The firm “promised a sharp improvement in profitability in an attempt to quell shareholder concerns that the once-undisputed champion of Wall Street has lost its touch,” the paper added. “Goldman said it aimed to achieve a 14% return on tangible equity by 2022. The target, which includes $1.3 billion of cost savings during the next three years, would be a significant improvement on its latest return of 10.6%.
Yet the “long-awaited presentation failed to spark any immediate positive response from the market. Goldman’s shares, which have lagged rivals for much of the last decade,” were down more than 1% on the day, although most bank stocks were also lower.
While Goldman “is making some eye-catching forays into new businesses, for the next couple years, at least, a big part of its fortunes will still be tied to what it long has been: a Wall Street trading house,” the Journal says. “So while it is tempting to focus on the future of Goldman’s Marcus consumer bank or its new transaction-banking platform, any share-price gains for now may be driven more by its longstanding global markets business. Main Street might be Goldman’s future, but Wall Street still has a big part to play.”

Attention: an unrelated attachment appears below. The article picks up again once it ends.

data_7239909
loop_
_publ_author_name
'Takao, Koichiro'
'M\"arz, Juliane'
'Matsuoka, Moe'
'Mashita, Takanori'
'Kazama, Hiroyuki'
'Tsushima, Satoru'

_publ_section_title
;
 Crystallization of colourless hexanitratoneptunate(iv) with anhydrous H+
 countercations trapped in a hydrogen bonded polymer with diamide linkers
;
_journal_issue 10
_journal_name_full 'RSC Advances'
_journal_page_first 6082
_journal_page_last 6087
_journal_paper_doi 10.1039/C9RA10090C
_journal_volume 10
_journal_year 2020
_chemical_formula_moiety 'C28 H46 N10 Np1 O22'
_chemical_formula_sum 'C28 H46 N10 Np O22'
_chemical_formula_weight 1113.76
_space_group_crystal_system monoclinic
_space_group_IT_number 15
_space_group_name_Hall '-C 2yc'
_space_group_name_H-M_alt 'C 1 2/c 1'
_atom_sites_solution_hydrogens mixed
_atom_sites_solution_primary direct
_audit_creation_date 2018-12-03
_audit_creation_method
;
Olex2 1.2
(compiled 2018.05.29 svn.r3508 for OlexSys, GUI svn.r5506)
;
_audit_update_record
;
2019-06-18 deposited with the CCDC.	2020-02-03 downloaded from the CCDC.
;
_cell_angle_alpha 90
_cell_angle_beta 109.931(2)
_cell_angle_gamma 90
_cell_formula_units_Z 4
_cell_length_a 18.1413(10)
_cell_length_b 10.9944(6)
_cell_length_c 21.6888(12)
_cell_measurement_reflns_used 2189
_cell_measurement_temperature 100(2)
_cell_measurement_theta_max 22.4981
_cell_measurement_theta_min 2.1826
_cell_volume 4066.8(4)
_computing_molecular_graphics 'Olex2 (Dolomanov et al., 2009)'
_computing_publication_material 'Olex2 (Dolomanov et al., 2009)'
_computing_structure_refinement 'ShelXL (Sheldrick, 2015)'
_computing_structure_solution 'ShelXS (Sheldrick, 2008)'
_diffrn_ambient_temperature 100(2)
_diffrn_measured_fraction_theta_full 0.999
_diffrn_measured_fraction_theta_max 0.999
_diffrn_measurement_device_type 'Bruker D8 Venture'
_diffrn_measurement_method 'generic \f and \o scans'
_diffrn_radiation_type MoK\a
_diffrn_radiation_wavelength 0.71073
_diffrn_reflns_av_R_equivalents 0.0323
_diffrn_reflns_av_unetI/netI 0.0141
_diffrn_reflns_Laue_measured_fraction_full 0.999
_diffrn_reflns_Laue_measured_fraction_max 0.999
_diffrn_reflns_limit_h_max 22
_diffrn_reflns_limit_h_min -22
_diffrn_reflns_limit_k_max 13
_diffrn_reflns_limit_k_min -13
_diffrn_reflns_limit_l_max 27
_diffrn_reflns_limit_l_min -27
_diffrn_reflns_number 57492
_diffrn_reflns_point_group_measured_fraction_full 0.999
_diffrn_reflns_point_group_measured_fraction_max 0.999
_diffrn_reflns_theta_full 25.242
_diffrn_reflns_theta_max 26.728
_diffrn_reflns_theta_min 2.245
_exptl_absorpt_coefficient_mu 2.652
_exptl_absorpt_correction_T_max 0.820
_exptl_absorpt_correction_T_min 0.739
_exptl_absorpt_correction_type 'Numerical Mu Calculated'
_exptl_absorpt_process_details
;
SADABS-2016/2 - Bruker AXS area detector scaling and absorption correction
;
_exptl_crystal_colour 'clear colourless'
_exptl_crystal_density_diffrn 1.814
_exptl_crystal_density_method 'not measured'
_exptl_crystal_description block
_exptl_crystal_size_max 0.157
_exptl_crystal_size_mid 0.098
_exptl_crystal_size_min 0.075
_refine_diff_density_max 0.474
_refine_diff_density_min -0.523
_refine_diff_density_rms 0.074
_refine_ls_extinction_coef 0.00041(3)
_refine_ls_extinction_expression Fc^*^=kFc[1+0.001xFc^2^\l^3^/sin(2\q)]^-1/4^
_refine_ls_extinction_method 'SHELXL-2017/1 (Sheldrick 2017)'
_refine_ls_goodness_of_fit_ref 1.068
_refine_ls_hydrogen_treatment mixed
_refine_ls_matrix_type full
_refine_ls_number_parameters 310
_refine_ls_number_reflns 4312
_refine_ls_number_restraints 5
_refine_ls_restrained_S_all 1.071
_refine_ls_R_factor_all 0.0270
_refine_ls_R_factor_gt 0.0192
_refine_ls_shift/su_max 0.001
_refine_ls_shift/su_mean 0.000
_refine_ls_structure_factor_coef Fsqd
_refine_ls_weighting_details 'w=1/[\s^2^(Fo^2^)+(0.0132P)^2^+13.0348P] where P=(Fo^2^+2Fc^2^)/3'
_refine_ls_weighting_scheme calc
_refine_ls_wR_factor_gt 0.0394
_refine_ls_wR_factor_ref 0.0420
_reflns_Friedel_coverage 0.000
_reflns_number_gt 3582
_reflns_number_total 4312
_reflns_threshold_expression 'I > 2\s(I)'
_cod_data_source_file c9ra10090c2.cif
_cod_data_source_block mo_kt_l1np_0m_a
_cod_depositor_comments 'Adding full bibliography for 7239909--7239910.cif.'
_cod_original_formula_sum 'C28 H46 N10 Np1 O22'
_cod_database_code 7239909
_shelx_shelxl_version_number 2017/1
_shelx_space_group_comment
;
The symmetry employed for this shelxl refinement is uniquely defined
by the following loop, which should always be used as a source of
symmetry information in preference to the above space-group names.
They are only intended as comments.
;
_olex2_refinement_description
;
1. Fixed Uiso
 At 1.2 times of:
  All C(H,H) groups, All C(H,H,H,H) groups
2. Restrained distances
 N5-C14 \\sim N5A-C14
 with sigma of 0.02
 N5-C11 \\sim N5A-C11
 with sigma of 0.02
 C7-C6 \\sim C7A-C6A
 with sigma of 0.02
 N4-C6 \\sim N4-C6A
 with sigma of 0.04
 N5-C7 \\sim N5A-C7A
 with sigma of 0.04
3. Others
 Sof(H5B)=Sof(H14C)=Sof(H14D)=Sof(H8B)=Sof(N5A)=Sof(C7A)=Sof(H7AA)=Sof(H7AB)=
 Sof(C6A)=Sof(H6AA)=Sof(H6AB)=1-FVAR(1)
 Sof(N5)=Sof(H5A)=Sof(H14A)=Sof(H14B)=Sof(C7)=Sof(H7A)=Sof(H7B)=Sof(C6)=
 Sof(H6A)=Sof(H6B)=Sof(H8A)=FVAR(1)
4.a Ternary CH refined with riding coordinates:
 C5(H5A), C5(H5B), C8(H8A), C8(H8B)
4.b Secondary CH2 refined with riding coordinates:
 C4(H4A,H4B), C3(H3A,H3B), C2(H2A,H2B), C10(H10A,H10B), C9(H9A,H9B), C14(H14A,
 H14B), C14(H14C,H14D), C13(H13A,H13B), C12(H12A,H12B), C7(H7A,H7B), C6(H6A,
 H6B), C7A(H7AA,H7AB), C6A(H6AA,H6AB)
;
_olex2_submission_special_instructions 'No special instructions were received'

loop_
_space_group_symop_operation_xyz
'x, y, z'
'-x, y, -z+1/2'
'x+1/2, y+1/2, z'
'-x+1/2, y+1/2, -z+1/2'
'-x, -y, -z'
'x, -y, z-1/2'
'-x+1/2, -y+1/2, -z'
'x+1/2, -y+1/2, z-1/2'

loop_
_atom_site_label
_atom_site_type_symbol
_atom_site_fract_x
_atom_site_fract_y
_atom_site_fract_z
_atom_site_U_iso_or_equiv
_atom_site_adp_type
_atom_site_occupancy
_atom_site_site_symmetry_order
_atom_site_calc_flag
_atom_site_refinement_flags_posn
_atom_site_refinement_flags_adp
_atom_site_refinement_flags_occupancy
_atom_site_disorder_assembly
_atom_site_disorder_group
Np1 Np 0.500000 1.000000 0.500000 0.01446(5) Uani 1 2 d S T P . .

American Banker’s Kevin Wack looks into Goldman’s big plans in digital consumer banking.
A day after it was revealed that pay raises for Deutsche Bank’s rank-and-file employees won’t take effect until April 1, rather than retroactive to the beginning of the year, the FT reports “most senior executives will take home bonuses for 2019, abandoning a recent practice of waiving them during unprofitable years. Although the nine members of Deutsche’s management board, which include chief executive Christian Sewing, have agreed to forego about half of their variable pay for last year, they can still expect to receive about €13 million bonuses.”
However, “one person familiar with the matter said the executives on the nine-member board will accept deeper cuts than other Deutsche Bank employees, who will face a cut in their bonus pool of about 20%.”
Separately, Deutsche reported a €5.3 billion ($5.8 billion) loss for full-year 2019, highlighting the size of its challenge in making itself leaner and more profitable through a sweeping overhaul,” the Journal reports. “Despite the steep loss, the bank reported better-than-expected capital levels, easing concerns it would eventually have to sell more shares to fund its restructuring.”